UPDATED: Turmoil in Kyrgyzstan
The situation in Kyrgyzstan is in considerable flux at this present moment. Has President Kurmanbek Bakiyev fled the capital, Bishkek, to rally support for his regime from his southern base of support in Osh? Is he going to try and retake control or will he follow his predecessor Askar Akayev and go into exile? Can the opposition leaders-Omurbek Tekebaev, the former parliament speaker and head of the Ata-Meken party, and former-Prime Minister Almazbek Atambaev, the head of the Social Democrats, who were arrested but released after the protestors took control of Bishkek-be able to form an interim regime?
This matters a great deal to the United States because Kyrgyzstan is home to the "Transit Center at Manas"-the only air transport facility which Washington now has access to in Central Asia, which has vital strategic importance for the ongoing U.S. and NATO mission in Afghanistan, given the perilous nature of supply lines running through Pakistan and southern Afghanistan. Would a new regime keep the base open, if the U.S. is viewed as a supporter of the Bakiyev regime? If Washington immediately recognizes the new interim administration, and Bakiyev returns to power, would he once again terminate the U.S. lease on Manas, as he did last year?
One hopes, of course, that U.S. strategic planners have been working on alternates ever since it became clear that Kyrgyzstan was no longer a reliable basing partner. Sure, America kept the base open, by increasing its rental payments, but we should be prepared to activate alternatives immediately.
The political turmoil in Kyrgyzstan follows a well-established post-Soviet pattern in Eurasia. Poor economic performance and lack of development combines with a regime that favors particular clans and geographic regions of the country and is marked by pronounced authoritarian characteristics to produce a popular uprising that overthrows the leadership. This is what happened in Kyrgyzstan during its famed Tulip Revolution of March 2005. An interim government promised change, a coalition took over, and over time, Bakiyev edged out his former associates and shifted the balance of political power to favor his preferred clans and geographic regions of the country.
Ironically, the stability of Bakiyev's regime was undermined by Russia, not because of any deliberate policies pursued by the Kremlin, but rather, the reality of the global economic crisis. Kyrgyzstan is heavily dependent on remittances sent back by guest workers in Russia, and for years Bakiyev's government could be "tolerated" because there was always the ability to live and work in Russia. Bakiyev in turn was able to maintain sufficient control of the system to win elections and keep his political allies in power. The contraction of the Russian economy has meant a major decrease in revenues for Kyrgyzstan and has also meant that those disaffected by Bakiyev's government, who previously could relocate to find new opportunities in Russia, have returned to the country. The loss of the safety valve of the Russian economy ratcheted up the tensions inside Kyrgyzstan, until the boiling point was reached.
It is too early to tell whether this pattern will be broken. Would Bakiyev agree to genuine power-sharing in order to return to power? Would a post-Bakiyev government choose to break with the clan/geographic model of governance to produce a more inclusive regime?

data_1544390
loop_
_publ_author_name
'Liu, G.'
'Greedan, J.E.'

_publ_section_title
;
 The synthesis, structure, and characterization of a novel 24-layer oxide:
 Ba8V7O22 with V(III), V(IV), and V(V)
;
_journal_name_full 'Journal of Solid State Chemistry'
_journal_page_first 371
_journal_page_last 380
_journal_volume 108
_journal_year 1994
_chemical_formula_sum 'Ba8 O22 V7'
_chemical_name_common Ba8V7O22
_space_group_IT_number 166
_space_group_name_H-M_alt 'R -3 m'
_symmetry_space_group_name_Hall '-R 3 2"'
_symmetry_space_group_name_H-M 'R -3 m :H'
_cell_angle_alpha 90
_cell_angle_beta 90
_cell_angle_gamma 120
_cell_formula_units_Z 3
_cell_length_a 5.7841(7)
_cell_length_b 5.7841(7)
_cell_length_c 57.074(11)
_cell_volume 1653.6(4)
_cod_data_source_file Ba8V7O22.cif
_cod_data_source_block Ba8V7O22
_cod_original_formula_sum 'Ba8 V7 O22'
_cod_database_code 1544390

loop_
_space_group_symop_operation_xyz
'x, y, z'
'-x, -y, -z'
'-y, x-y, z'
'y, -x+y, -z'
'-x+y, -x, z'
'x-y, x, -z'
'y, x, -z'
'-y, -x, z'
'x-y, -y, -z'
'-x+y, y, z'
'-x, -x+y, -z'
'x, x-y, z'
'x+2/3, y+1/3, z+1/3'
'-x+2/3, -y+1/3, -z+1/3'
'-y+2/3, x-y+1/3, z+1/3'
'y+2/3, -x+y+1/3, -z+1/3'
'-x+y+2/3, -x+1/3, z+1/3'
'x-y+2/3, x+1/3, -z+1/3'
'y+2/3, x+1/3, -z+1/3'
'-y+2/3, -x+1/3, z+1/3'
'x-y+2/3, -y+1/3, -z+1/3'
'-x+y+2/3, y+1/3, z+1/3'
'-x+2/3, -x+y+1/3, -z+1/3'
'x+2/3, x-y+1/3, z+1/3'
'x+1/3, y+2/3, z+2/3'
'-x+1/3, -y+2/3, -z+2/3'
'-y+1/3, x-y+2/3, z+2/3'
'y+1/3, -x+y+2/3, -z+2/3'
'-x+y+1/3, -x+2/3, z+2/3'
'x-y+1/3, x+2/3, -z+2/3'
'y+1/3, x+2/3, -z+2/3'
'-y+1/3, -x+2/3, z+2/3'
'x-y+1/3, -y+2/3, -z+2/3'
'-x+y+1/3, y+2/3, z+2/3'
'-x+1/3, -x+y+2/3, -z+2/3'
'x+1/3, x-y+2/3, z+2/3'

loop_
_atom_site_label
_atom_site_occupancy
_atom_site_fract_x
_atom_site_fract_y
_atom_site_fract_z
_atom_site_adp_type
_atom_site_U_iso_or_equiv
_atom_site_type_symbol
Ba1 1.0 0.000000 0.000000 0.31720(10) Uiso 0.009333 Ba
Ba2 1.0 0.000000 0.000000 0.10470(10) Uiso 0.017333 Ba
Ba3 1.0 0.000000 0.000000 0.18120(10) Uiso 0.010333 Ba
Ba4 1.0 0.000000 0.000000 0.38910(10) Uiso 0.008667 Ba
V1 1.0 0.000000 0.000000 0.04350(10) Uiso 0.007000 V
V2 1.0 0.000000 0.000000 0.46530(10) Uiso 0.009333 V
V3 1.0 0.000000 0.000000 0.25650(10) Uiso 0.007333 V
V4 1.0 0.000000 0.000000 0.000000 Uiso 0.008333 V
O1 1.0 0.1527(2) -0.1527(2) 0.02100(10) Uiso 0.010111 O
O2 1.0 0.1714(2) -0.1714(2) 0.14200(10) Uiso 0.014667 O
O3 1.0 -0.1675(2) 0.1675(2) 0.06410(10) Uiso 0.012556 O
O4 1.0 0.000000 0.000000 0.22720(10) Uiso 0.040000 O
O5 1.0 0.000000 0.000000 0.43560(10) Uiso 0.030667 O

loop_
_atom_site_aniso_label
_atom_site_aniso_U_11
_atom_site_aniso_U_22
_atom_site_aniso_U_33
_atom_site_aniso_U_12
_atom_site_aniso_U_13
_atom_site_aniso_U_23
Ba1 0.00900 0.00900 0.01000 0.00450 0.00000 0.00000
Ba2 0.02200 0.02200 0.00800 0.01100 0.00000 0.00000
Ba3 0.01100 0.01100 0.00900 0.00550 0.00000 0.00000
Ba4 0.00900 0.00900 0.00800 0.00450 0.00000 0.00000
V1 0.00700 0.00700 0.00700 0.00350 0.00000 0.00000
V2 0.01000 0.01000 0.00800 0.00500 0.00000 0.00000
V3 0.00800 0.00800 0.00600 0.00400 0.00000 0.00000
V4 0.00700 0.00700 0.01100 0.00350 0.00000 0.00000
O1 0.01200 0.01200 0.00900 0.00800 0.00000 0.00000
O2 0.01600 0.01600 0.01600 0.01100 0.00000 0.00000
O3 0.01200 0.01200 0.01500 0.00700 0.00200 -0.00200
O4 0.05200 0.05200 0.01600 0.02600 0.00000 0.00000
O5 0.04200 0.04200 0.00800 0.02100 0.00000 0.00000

And what should Washington be doing? First and foremost, it should insist that the base agreement is a legally-binding contract on any government in Kyrgyzstan-and that Washington is not going to back one horse or another in the murky world of Kyrgyz politics to try and curry favor to keep the base open. If the interim government proclaimed by the opposition can demonstrate that it is both the de facto government in Bishkek, and able to become the de jure government as well; fine. If Bakiyev and his associates can broker a power-sharing arrangement, fine. If either side threatens Washington with closure of Manas, then initiate the backup plans for moving the transit center elsewhere, and let the new Kyrgyz administration take the financial hit of losing U.S. rental payments and aid. Significantly, despite charges that the United States was "in the pocket" of Askar Akayev, the interim government in 2005 kept the U.S. base open.
Russia, Kazakhstan, China and the United States all have a vested interest in restoring stability in Kyrgyzstan quickly, to prevent continued unrest from destabilizing the region. This is an opportunity for cooperation, rather than trying to find particular Kyrgyz factions to support and promote. Certainly, this should be an area for immediate consultations in the working group co-chaired by Secretary of State Hillary Clinton and Russian Foreign Minister Sergei Lavrov, especially since both Moscow and Washington maintain military facilities inside Kyrgyzstan.
Finally, as Erica Marat of the Caucasus-Central Asia Institute at Johns Hopkins University has noted, what is happening in Kyrgyzstan is not a preferred model for political change in the region. To have two governments deposed by street protests within a space of a few years is not a pattern for regime transition that should be encouraged elsewhere. A corrupt government may have been brought down, but it does not help the overall, long-term goal of creating stable regimes that are capable of peaceful succession of power. The first Tulip revolution wilted a long time ago; let's hope that its second reiteration does not lead to a similar conclusion.